February 19, 2020
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Conservancy buys forest land in Sunkhaze-Bradley corridor

U.S. Fish and Wildlife Service | Flickr via Creative Commons (https://creativecommons.org/licenses/by/2.0/)
U.S. Fish and Wildlife Service | Flickr via Creative Commons (https://creativecommons.org/licenses/by/2.0/)
The federal Land and Water Conservation Fund made possible the preservation of the Sunkhaze Meadows National Wildlife Refuge in Milford, Maine. The newly conserved land is now connected to Sunkhaze Meadows.

MILFORD, Maine — More than 12,700 acres of forest land located next to the Sunkhaze Meadows National Wildlife Refuge have been purchased by the The Nature Conservancy in Maine, partly because of a “mid-six-figure range” grant from TD Bank, the group’s acting director said Friday.

The sale of the land, which is located to the east of the County Road, closed last week, according to Tom Rumpf, acting director for The Nature Conservancy’s Maine chapter.

The property is called the Sunkhaze-Bradley corridor because it connects the U.S. Fish and Wildlife’s Sunkhaze Meadows with 9,277 acres of state preservation lands, called the Bradley unit. Now, it’s the Sunkhaze-Bradley Preserve.

“Altogether it’s around 35,000 acres” of conserved lands, Rumpf said. “It’s a nice piece of protected land. It protects wildlife and recreation for hunting, fishermen and for people who just like to walk in the woods.”

The parcel features a spruce fir and white pine conifer forest interspersed with a network of streams and beaver flowages that are important waterfowl habitat, according to The Nature Conservancy of Maine.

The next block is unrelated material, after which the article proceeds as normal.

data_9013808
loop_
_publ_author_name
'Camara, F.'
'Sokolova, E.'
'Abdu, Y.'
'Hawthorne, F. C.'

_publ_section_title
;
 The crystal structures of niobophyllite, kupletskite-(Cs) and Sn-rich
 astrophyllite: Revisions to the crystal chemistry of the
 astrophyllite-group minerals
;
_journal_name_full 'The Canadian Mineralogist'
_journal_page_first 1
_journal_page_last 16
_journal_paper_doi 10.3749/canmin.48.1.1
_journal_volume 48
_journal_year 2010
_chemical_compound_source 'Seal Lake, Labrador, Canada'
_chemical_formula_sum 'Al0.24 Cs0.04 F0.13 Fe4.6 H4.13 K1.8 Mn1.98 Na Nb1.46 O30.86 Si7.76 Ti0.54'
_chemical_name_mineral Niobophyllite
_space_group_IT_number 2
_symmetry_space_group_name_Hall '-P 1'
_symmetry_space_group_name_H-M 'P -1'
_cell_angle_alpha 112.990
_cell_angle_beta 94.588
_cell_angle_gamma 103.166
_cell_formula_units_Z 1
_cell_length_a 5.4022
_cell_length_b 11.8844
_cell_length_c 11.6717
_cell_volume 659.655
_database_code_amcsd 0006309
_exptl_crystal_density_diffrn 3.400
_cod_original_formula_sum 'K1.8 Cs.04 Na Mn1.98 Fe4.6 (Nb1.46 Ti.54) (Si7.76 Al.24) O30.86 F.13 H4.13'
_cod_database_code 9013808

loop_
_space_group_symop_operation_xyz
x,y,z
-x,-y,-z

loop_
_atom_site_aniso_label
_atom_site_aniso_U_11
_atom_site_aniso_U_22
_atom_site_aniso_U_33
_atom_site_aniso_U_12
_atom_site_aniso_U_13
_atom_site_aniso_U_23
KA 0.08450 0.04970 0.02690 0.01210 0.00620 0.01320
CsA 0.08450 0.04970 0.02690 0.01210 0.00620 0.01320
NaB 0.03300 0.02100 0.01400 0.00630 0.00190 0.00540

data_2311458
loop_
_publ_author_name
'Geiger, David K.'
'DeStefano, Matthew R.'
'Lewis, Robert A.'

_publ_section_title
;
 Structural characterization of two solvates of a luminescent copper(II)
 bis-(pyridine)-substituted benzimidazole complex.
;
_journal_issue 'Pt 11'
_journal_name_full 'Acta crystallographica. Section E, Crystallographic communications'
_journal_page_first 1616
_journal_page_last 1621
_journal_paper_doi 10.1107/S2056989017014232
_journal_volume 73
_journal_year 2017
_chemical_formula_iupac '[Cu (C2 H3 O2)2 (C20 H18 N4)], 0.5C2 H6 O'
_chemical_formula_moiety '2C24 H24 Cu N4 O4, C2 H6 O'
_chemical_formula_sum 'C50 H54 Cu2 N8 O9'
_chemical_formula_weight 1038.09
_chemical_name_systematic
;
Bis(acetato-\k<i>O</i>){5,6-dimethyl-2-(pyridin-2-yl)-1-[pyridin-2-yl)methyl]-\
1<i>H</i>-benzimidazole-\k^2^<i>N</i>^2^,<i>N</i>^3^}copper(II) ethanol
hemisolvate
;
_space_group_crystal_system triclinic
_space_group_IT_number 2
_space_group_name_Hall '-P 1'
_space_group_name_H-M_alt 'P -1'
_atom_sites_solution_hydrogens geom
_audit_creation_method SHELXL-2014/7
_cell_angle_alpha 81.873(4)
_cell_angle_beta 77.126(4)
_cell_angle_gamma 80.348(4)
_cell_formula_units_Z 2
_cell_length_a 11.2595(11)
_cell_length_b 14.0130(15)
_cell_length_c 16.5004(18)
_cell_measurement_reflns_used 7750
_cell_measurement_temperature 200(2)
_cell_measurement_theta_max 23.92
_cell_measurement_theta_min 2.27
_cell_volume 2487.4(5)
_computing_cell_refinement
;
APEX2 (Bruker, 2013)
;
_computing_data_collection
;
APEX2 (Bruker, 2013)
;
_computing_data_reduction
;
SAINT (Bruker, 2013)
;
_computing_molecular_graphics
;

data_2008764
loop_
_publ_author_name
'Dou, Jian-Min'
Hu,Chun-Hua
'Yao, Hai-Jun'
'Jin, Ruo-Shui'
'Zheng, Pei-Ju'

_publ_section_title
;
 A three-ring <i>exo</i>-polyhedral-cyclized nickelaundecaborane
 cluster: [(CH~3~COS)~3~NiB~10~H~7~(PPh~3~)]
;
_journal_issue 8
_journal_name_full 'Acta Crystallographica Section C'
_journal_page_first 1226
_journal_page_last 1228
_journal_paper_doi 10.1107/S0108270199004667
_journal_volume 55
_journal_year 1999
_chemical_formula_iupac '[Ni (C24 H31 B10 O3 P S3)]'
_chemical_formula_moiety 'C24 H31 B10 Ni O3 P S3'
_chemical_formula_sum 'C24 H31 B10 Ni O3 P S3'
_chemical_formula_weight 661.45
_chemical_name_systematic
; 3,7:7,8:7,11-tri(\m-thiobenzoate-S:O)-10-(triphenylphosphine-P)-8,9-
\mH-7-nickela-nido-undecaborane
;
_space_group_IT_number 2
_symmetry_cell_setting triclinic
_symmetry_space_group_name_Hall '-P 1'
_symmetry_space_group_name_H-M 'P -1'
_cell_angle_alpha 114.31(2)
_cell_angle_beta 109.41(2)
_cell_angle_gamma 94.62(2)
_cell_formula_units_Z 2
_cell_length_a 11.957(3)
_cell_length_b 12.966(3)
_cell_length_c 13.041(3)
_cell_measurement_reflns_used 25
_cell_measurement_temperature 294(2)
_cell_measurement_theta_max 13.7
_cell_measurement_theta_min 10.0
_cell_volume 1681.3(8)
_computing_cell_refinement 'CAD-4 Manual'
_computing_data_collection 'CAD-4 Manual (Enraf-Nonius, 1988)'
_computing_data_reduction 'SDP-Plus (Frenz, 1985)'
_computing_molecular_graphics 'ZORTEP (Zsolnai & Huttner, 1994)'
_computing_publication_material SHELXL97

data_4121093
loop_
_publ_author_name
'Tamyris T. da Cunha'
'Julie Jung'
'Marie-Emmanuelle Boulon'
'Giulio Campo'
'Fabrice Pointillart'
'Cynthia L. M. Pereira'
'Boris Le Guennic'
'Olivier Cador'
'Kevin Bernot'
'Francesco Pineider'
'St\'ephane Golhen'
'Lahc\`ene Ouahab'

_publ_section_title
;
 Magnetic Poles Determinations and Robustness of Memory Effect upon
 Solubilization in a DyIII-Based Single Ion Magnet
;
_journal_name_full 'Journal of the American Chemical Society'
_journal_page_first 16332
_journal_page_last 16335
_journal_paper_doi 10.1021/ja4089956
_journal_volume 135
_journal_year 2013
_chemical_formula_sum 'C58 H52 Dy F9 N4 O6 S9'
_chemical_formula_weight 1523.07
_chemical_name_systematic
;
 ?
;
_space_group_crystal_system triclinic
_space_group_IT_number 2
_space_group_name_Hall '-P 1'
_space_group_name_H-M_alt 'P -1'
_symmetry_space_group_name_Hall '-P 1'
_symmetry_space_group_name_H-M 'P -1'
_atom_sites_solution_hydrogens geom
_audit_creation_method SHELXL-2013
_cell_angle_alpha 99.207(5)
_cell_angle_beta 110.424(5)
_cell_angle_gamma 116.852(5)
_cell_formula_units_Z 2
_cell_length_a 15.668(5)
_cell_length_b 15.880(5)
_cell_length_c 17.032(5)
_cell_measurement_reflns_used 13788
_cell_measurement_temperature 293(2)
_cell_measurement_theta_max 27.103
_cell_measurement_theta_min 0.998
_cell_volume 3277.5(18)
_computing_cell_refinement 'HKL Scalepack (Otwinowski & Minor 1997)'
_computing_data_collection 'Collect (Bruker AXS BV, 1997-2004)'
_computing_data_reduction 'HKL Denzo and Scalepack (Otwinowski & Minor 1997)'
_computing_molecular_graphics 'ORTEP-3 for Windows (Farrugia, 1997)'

The Maine conservancy group paid around $3 million for an easement for the Bradley-Sunkhaze corridor in 2007 through GMO Renewable Resources of Bangor, which later sold the land in 2011 to BBC Land LLC.

“We reached an initial agreement with GMO to acquire the property … [and] they agreed to sell us an easement back in 2007,” Rumpf said. “Five or six years ago, it was purchased by BBC Land. We did have this legal agreement, and the new landowner agreed to sell us the land.”

TD Bank, through its TD Forest program, selected the project “because the land is a valued and accessible area for outdoor recreation, including hunting, fishing, hiking and snowmobiling east of Bangor,” a Friday news release about the conservation project states.

The amount of the grant will be announced at 1 p.m., Wednesday, Nov. 4, at a gathering and recognition ceremony at TD Bank’s Auburn Contact Center inside the Auburn Mall Shopping Center on Center Street.

“It’s six figure, mid-six figure range,” Rumpf said of the grant amount. “It’s designed to help protect forest land and other lands.”

The Sunkhaze-Bradley corridor property has three major streams — Great Works Stream, Titcomb Brook and Little Birch Stream — and is home to a broad range of animals, including beaver, deer, moose, bear and birds.

“Maine is home to a number of very diverse and important habitats, including the forested wetlands and peatlands in this forest,” Joe Doolan, Head of Environmental Affairs at TD Bank, said in the release. “With this land purchase in Maine, TD Bank is proud to say we have protected critical forest habitats across our Maine to Florida footprint, demonstrating our commitment to be an environmental leader.”

TD Forest has helped to preserve more than 25,000 acres since its creation in 2012.

“We’re excited to be able to close on this property and appreciate the patience of the two landowners to complete this project,” Rumpf said.

The Nature Conservancy of Maine has been looking at areas in the region to protect for their ecological reserves and natural values and “this was one of the general areas that popped up,” Rumpf said.

“This is a great addition to Maine’s conserved forest lands, particularly given its close proximity to the Bangor area,” he said.

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